Online community hosts, also known as forum moderators, monitor and enforce
rules of online communities, such as message boards. Online communities have
many different topics and attract members of all ages. For example, gamers,
the stock market and budget-conscious shoppers all have their own online communities.
People find a community that interests them, and then "hang out" online.
They have discussions with other people all around the world who share their
interests. It is important for online community hosts to have a solid base
of knowledge about the topic of the forum.
The rules and membership of each community vary. In general, online community
hosts want to make sure that their site is a safe, friendly place for members
Online community hosts make sure that members behave in a considerate and
honest manner, and that the posts stick to the topic. They also want to make
sure that there is no spam or other abuse of the forums.
Many forums are open to the public and anyone can join. The members don't
always get along or agree on the topics they are discussing. This can lead
to "flame wars." Flaming is when a member directly insults another. Flame
wars are when the insults are exchanged.
Online community hosts must decide what action to take in these situations.
They can warn the members and remind them of the rules. They can "mute" the
member by disabling their ability to post to the site for a set period of
time. In serious cases, they can ban the member from the site.
Another important function of their job is to help members who are having
difficulty with the site. They answer questions and offer assistance. For
sites about products, such as games, they report any bugs or problems to the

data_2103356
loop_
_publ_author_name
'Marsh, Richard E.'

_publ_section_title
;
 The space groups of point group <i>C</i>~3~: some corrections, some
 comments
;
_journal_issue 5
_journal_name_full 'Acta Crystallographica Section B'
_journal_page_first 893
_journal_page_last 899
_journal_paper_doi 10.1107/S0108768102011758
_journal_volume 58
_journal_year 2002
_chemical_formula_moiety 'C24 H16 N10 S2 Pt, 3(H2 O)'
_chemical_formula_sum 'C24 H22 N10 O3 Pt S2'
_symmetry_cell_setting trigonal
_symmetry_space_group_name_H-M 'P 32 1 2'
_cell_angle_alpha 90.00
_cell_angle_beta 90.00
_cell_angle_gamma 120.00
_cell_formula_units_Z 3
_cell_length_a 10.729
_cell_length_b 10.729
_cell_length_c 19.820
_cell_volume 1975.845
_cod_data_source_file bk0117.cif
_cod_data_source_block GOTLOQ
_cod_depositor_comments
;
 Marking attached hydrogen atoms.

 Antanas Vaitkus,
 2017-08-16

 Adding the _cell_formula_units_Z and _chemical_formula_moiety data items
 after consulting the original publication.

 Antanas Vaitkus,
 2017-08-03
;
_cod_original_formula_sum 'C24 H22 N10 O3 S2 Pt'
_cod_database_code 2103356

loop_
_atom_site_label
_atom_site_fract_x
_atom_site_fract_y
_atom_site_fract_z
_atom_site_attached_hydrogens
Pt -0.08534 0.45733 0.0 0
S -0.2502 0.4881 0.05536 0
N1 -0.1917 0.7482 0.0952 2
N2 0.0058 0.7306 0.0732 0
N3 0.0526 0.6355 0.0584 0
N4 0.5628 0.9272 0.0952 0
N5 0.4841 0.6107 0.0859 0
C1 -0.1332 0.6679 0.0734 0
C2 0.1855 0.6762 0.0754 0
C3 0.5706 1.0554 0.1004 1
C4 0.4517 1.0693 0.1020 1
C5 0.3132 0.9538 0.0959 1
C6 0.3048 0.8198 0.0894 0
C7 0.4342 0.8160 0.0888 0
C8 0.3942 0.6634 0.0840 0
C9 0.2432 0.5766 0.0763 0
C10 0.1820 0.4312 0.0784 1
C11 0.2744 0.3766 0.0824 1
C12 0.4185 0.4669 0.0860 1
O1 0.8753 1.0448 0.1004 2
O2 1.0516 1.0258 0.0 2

game developers as suggestions for improvement.
Online community hosts often break into the field by starting as members
of a forum that interests them. Many positions are voluntary, but some online
community hosts are paid for their work. They are employed by different websites
and usually work from home. Their schedules are very flexible.
"The average workday as a forum moderator is generally decided on how
large the forum is and how many other moderators there are," says Karl Nyen.
He is the lead global forum moderator for Markee Dragon, a gaming forum with
about 80,000 members. He is a volunteer and spends about three hours per day
on the forum.
Josh Millard is a salaried moderator and administrator for Metafilter Network
LLC. "I'm 'on the clock' pretty much all day long, checking in on the site
regularly and watching my e-mail inbox, but on average I only end up devoting
10 to 15 minutes out of a given hour to the site. Some days are quiet and
require less than that. Some days are very busy all day long," he says.
Online community hosts spend a lot of time in front of the computer. They
should be able to type quickly and accurately.
Nick Bouton designed and developed a collaborative, creative fiction writing
community, which he hosts and moderates. He says a job requirement is being
able to think on your feet and deal with controversy quickly and tactfully.
"I also wouldn't suggest doing this if you have a heart condition or anything
where stress would physically affect you," says Bouton.